2003 | Gillard: Reparation for violations of international humanitarian law
This article briefly outlines the rules of public international law on reparation and how they apply to international humanitarian law. It then reviews the 2003 situation of the law and practice relating to compensation for individual victims.
With reference to the 2001 Articles on the Responsibility of States for Internationally Wrongful Acts and decisions of the Permanent Court of International Justice, the author states that it is a general principle of international law that a State’s wrongful act, i.e. breach of its obligation under international law, gives rise to its obligation to make reparation in the form of restitution, compensation or satisfaction. This general principle thus also applies to a State violating its obligations under International Humanitarian Law (IHL) and is, moreover, explicitly spelled out in Article 3 of the Hague Convention IV and Article 91 of Additional Protocol I, entailing the obligation to pay compensation. However, these two IHL instruments are confined to international armed conflicts, war between two States. The IHL parts applicable to non-international armed conflicts, to which organized armed groups are per definition a party- do not entail provisions on compensation or any other form of reparation. Although organized armed groups are bound by IHL, it is questionable whether they have a responsibility to make reparation for the damage they have inflicted on their victims. In 2003, such responsibility was limited to individual criminal responsibility.
While IHL instruments address the responsibility to compensate, they do not specify who the recipients of such compensation should be. This raises the question whether individuals, in addition to States, are entitled to claim reparations for violations of IHL. Yes, says the author, however the bottleneck is the individual’s ability to enforce this right. At a national level, sovereign immunity may protect States from being sued. Victims may also be denied the necessary legal standing to pursue their reparation claims directly before national courts due to the fact that the relevant provisions of IHL require would first require implementation in domestic legislation before becoming judicially enforceable. When asserting and enforcing their rights before international fora, victims of IHL have been more successful. Particularly mixed claims commissions and quasi-judicial bodies enable victims to file their claims directly, participate to varying degrees in the claims review process and receive compensation directly.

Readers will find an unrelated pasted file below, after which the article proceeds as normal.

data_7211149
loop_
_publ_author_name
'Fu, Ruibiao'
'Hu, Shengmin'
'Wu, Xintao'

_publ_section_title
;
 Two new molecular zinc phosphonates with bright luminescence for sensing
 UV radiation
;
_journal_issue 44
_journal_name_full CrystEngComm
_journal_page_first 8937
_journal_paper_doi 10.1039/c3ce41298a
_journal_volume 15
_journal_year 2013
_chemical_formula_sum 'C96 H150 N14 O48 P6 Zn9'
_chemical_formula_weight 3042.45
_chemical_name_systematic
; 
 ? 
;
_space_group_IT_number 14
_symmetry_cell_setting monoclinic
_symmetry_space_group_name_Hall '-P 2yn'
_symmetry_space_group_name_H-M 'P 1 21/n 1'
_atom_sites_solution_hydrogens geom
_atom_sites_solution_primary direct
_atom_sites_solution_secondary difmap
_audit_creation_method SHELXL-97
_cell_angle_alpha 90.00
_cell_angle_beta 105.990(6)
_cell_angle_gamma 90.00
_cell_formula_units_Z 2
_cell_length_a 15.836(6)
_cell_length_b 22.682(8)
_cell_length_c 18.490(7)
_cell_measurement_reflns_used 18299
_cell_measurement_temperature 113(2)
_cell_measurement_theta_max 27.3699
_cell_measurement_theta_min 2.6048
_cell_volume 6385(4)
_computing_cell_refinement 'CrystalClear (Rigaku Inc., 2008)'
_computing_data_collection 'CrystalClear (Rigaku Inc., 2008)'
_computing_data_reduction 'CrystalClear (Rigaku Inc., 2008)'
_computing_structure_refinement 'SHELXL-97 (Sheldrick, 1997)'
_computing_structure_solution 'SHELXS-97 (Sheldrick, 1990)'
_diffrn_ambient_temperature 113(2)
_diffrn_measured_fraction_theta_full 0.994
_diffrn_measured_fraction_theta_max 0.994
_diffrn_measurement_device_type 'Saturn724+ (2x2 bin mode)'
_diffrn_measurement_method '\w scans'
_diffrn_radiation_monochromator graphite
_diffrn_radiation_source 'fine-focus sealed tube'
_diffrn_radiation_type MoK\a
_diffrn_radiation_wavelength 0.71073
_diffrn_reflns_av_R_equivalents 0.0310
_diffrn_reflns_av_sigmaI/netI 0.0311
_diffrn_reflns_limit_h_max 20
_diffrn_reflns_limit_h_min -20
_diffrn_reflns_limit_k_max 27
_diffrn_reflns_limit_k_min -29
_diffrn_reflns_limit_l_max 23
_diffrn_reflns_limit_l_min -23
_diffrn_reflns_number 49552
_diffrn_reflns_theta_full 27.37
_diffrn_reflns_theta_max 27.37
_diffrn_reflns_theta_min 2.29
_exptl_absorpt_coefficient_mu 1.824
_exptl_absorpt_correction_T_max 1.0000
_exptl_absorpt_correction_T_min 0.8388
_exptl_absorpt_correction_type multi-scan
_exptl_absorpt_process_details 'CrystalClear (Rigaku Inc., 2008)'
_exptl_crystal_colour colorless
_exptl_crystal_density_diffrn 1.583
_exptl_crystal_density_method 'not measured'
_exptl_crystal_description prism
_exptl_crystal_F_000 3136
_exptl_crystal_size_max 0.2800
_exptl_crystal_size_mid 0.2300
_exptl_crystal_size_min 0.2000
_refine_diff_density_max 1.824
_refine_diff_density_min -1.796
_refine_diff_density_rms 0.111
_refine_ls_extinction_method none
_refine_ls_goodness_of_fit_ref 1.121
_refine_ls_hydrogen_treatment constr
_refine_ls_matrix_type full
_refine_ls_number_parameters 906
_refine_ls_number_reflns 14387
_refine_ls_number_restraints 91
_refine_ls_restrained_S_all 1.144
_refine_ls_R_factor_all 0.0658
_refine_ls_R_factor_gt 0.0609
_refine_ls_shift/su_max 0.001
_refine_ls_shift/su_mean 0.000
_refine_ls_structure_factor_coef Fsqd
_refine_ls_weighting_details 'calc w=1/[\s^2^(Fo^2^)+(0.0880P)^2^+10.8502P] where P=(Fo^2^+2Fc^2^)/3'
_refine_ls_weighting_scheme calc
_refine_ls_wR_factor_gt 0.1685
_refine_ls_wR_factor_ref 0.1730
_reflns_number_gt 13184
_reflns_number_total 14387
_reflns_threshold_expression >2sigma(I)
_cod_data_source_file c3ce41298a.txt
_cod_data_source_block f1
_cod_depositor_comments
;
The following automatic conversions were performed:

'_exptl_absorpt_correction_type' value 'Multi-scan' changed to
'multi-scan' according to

The work then turns to the question whether individuals – apart from States - have an obligation to make reparation to victims whose rights under IHL they have infringed. The author argues that this obligation can indeed be inferred from various provisions of the four Geneva Conventions and Additional Protocol I, establishing a system of individual criminal responsibility for persons suspected of war crimes, predominantly to be prosecuted by national courts. The individuals’ duty to make reparation has been embedded in the statute of the International Criminal Court: victims can lodge requests for compensation directly and the Court has been vested with the power to award reparation.
The author concludes that despite these promising steps forward on the international plane, the majority of victims of violations of IHL have not in fact been awarded compensation, and thus remain without redress. Given that no IHL statute to date has provided for the establishment of a specific mechanism enabling victims of violations to obtain reparation, it is likely reparation to individual victims of violations of IHL will continue to be made in an ad hoc manner.